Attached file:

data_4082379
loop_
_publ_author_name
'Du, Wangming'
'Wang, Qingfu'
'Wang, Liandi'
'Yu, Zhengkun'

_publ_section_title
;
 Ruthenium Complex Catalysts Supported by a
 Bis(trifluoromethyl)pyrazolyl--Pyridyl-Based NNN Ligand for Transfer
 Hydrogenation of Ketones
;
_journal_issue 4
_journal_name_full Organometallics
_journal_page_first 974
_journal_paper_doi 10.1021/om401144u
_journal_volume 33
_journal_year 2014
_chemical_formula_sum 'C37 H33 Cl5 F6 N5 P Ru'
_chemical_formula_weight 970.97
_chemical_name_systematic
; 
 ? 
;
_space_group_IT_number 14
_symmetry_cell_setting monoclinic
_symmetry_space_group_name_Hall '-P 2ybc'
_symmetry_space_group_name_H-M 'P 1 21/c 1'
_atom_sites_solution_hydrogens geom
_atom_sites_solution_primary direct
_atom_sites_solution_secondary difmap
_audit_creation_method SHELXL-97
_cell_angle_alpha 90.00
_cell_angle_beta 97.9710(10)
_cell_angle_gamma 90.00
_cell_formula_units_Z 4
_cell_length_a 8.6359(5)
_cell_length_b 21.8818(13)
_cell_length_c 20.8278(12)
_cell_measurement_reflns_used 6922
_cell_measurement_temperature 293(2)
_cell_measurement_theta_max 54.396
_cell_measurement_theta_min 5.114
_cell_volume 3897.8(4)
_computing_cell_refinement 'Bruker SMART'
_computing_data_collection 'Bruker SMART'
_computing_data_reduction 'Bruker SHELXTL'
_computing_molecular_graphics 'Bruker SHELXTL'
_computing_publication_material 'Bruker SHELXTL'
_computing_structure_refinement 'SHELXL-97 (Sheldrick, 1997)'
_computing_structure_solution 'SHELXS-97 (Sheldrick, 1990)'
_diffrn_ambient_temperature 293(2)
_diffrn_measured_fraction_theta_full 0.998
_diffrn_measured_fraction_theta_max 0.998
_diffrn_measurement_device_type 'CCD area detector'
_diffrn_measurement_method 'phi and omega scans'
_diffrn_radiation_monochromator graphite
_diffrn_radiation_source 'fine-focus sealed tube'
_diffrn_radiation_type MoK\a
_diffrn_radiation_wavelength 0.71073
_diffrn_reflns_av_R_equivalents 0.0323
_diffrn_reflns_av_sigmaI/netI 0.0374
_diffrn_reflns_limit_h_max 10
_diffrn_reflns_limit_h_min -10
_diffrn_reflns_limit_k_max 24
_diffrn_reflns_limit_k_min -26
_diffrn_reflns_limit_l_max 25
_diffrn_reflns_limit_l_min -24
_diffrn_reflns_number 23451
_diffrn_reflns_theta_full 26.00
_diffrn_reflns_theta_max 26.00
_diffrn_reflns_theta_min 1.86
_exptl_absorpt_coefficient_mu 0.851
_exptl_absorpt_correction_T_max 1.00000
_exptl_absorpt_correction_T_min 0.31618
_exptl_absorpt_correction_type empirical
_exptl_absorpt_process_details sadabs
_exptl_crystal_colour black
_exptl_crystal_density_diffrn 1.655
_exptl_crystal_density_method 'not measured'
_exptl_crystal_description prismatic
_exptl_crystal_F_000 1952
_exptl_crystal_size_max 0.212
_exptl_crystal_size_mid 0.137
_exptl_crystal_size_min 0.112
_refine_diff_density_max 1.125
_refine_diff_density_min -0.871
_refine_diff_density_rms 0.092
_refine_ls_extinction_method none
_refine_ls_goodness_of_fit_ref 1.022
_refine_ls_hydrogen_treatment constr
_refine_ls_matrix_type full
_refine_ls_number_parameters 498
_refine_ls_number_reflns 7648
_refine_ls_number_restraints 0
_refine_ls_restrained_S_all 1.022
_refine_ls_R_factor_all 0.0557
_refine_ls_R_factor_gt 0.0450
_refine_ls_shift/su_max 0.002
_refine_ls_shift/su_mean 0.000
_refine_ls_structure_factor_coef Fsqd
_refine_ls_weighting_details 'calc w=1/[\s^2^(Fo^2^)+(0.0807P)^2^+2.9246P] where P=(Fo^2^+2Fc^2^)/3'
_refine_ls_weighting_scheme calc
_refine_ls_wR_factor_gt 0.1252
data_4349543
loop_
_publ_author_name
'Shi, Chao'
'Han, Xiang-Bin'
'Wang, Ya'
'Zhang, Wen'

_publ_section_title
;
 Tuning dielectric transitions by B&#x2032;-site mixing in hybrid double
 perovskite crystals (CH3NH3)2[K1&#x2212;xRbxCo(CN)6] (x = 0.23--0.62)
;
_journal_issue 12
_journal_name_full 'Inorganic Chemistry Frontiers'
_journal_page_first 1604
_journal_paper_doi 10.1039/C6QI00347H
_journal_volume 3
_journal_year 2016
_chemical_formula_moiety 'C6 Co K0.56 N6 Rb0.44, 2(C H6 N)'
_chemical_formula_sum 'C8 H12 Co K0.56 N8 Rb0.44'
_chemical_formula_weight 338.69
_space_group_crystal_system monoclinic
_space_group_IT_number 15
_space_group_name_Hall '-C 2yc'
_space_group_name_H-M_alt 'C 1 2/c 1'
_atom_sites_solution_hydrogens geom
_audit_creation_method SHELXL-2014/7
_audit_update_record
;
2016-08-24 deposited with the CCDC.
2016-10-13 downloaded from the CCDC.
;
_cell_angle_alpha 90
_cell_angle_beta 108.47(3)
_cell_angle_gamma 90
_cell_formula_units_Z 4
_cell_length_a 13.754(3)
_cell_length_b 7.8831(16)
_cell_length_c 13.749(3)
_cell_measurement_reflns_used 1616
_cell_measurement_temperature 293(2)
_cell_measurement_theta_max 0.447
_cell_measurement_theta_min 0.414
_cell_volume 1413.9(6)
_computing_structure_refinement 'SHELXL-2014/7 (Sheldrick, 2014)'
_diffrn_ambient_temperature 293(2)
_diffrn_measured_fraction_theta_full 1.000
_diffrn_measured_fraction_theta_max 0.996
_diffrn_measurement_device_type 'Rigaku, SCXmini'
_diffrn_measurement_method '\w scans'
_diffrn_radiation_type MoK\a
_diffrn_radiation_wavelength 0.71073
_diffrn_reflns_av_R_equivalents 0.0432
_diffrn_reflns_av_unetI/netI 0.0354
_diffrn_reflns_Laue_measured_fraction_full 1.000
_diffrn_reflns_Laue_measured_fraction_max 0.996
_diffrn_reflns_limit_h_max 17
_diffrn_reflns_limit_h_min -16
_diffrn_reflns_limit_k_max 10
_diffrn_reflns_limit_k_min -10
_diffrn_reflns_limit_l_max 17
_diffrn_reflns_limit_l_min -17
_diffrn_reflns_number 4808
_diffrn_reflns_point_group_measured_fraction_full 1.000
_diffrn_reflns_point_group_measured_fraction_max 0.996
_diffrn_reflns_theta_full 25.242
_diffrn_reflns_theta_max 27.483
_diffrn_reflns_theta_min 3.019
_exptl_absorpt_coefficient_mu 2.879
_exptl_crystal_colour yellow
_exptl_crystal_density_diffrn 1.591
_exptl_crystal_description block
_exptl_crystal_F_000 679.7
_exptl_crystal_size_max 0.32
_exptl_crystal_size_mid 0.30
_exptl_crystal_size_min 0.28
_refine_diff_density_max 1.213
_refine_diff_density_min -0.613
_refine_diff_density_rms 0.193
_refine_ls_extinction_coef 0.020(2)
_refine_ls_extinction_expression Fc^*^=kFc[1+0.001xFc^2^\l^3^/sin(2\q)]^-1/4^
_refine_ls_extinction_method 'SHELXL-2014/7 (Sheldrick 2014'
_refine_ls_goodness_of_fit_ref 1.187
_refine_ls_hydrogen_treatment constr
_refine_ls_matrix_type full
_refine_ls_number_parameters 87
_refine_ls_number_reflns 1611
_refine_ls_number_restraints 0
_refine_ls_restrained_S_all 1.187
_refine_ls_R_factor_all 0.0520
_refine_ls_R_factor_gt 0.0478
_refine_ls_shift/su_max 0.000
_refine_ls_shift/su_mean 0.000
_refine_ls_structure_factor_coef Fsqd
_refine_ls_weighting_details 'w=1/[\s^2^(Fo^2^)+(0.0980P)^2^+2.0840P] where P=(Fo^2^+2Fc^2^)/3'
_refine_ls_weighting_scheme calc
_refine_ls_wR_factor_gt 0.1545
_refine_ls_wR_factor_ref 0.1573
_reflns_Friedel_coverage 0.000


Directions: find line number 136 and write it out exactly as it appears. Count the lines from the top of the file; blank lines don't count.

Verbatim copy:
2016-10-13 downloaded from the CCDC.